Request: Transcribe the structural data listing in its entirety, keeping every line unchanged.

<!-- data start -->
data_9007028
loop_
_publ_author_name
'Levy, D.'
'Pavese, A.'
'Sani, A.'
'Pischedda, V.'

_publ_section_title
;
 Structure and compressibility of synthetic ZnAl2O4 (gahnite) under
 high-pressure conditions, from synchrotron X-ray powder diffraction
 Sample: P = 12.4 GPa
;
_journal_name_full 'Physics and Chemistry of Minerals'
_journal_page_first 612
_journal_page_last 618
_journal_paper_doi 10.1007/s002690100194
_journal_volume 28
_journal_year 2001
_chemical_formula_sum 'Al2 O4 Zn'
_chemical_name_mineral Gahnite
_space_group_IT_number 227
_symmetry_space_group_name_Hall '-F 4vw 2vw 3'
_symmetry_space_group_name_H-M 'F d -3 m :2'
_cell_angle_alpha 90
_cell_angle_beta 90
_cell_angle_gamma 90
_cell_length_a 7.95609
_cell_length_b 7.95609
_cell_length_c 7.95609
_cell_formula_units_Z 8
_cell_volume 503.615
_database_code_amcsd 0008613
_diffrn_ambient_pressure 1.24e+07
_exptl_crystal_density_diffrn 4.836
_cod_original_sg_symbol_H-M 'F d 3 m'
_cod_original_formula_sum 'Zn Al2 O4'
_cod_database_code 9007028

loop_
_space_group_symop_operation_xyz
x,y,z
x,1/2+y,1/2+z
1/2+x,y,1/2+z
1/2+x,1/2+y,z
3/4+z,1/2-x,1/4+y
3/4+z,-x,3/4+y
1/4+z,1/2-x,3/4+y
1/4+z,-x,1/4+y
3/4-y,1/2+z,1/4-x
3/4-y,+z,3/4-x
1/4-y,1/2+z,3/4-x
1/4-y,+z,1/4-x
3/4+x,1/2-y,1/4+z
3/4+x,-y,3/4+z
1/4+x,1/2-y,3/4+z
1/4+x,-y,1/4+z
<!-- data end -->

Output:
data_9007028
loop_
_publ_author_name
'Levy, D.'
'Pavese, A.'
'Sani, A.'
'Pischedda, V.'

_publ_section_title
;
 Structure and compressibility of synthetic ZnAl2O4 (gahnite) under
 high-pressure conditions, from synchrotron X-ray powder diffraction
 Sample: P = 12.4 GPa
;
_journal_name_full 'Physics and Chemistry of Minerals'
_journal_page_first 612
_journal_page_last 618
_journal_paper_doi 10.1007/s002690100194
_journal_volume 28
_journal_year 2001
_chemical_formula_sum 'Al2 O4 Zn'
_chemical_name_mineral Gahnite
_space_group_IT_number 227
_symmetry_space_group_name_Hall '-F 4vw 2vw 3'
_symmetry_space_group_name_H-M 'F d -3 m :2'
_cell_angle_alpha 90
_cell_angle_beta 90
_cell_angle_gamma 90
_cell_length_a 7.95609
_cell_length_b 7.95609
_cell_length_c 7.95609
_cell_formula_units_Z 8
_cell_volume 503.615
_database_code_amcsd 0008613
_diffrn_ambient_pressure 1.24e+07
_exptl_crystal_density_diffrn 4.836
_cod_original_sg_symbol_H-M 'F d 3 m'
_cod_original_formula_sum 'Zn Al2 O4'
_cod_database_code 9007028

loop_
_space_group_symop_operation_xyz
x,y,z
x,1/2+y,1/2+z
1/2+x,y,1/2+z
1/2+x,1/2+y,z
3/4+z,1/2-x,1/4+y
3/4+z,-x,3/4+y
1/4+z,1/2-x,3/4+y
1/4+z,-x,1/4+y
3/4-y,1/2+z,1/4-x
3/4-y,+z,3/4-x
1/4-y,1/2+z,3/4-x
1/4-y,+z,1/4-x
3/4+x,1/2-y,1/4+z
3/4+x,-y,3/4+z
1/4+x,1/2-y,3/4+z
1/4+x,-y,1/4+z